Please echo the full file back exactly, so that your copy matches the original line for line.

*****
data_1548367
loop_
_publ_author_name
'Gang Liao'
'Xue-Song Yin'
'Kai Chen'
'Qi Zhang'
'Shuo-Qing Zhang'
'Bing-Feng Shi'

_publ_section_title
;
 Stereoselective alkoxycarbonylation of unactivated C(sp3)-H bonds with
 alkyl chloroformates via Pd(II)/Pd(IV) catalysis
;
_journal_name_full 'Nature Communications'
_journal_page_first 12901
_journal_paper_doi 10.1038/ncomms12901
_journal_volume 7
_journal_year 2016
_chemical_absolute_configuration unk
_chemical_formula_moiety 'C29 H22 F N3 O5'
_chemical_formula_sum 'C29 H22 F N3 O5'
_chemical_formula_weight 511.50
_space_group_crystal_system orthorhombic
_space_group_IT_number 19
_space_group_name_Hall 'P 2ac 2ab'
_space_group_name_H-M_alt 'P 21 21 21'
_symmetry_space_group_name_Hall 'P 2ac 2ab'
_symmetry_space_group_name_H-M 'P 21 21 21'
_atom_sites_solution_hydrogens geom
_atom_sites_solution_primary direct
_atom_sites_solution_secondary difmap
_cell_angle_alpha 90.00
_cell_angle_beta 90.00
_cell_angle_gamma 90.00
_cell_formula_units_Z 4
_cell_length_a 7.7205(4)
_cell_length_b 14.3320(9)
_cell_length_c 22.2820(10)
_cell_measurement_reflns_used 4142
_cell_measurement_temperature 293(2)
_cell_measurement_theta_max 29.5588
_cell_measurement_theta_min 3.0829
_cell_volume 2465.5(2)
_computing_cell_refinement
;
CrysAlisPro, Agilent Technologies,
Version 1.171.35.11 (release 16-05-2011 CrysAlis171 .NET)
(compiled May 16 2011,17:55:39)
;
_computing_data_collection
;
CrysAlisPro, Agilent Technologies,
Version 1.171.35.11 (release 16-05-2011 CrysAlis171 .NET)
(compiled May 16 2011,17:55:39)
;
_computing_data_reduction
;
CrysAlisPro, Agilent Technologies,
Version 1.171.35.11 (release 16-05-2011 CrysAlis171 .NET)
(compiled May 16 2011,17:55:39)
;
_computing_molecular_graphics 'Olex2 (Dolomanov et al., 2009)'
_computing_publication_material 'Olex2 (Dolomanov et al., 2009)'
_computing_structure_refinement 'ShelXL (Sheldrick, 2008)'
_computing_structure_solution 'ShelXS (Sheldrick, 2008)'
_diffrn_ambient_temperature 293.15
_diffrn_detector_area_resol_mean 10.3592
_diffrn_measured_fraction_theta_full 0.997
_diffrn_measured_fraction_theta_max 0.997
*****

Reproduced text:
data_1548367
loop_
_publ_author_name
'Gang Liao'
'Xue-Song Yin'
'Kai Chen'
'Qi Zhang'
'Shuo-Qing Zhang'
'Bing-Feng Shi'

_publ_section_title
;
 Stereoselective alkoxycarbonylation of unactivated C(sp3)-H bonds with
 alkyl chloroformates via Pd(II)/Pd(IV) catalysis
;
_journal_name_full 'Nature Communications'
_journal_page_first 12901
_journal_paper_doi 10.1038/ncomms12901
_journal_volume 7
_journal_year 2016
_chemical_absolute_configuration unk
_chemical_formula_moiety 'C29 H22 F N3 O5'
_chemical_formula_sum 'C29 H22 F N3 O5'
_chemical_formula_weight 511.50
_space_group_crystal_system orthorhombic
_space_group_IT_number 19
_space_group_name_Hall 'P 2ac 2ab'
_space_group_name_H-M_alt 'P 21 21 21'
_symmetry_space_group_name_Hall 'P 2ac 2ab'
_symmetry_space_group_name_H-M 'P 21 21 21'
_atom_sites_solution_hydrogens geom
_atom_sites_solution_primary direct
_atom_sites_solution_secondary difmap
_cell_angle_alpha 90.00
_cell_angle_beta 90.00
_cell_angle_gamma 90.00
_cell_formula_units_Z 4
_cell_length_a 7.7205(4)
_cell_length_b 14.3320(9)
_cell_length_c 22.2820(10)
_cell_measurement_reflns_used 4142
_cell_measurement_temperature 293(2)
_cell_measurement_theta_max 29.5588
_cell_measurement_theta_min 3.0829
_cell_volume 2465.5(2)
_computing_cell_refinement
;
CrysAlisPro, Agilent Technologies,
Version 1.171.35.11 (release 16-05-2011 CrysAlis171 .NET)
(compiled May 16 2011,17:55:39)
;
_computing_data_collection
;
CrysAlisPro, Agilent Technologies,
Version 1.171.35.11 (release 16-05-2011 CrysAlis171 .NET)
(compiled May 16 2011,17:55:39)
;
_computing_data_reduction
;
CrysAlisPro, Agilent Technologies,
Version 1.171.35.11 (release 16-05-2011 CrysAlis171 .NET)
(compiled May 16 2011,17:55:39)
;
_computing_molecular_graphics 'Olex2 (Dolomanov et al., 2009)'
_computing_publication_material 'Olex2 (Dolomanov et al., 2009)'
_computing_structure_refinement 'ShelXL (Sheldrick, 2008)'
_computing_structure_solution 'ShelXS (Sheldrick, 2008)'
_diffrn_ambient_temperature 293.15
_diffrn_detector_area_resol_mean 10.3592
_diffrn_measured_fraction_theta_full 0.997
_diffrn_measured_fraction_theta_max 0.997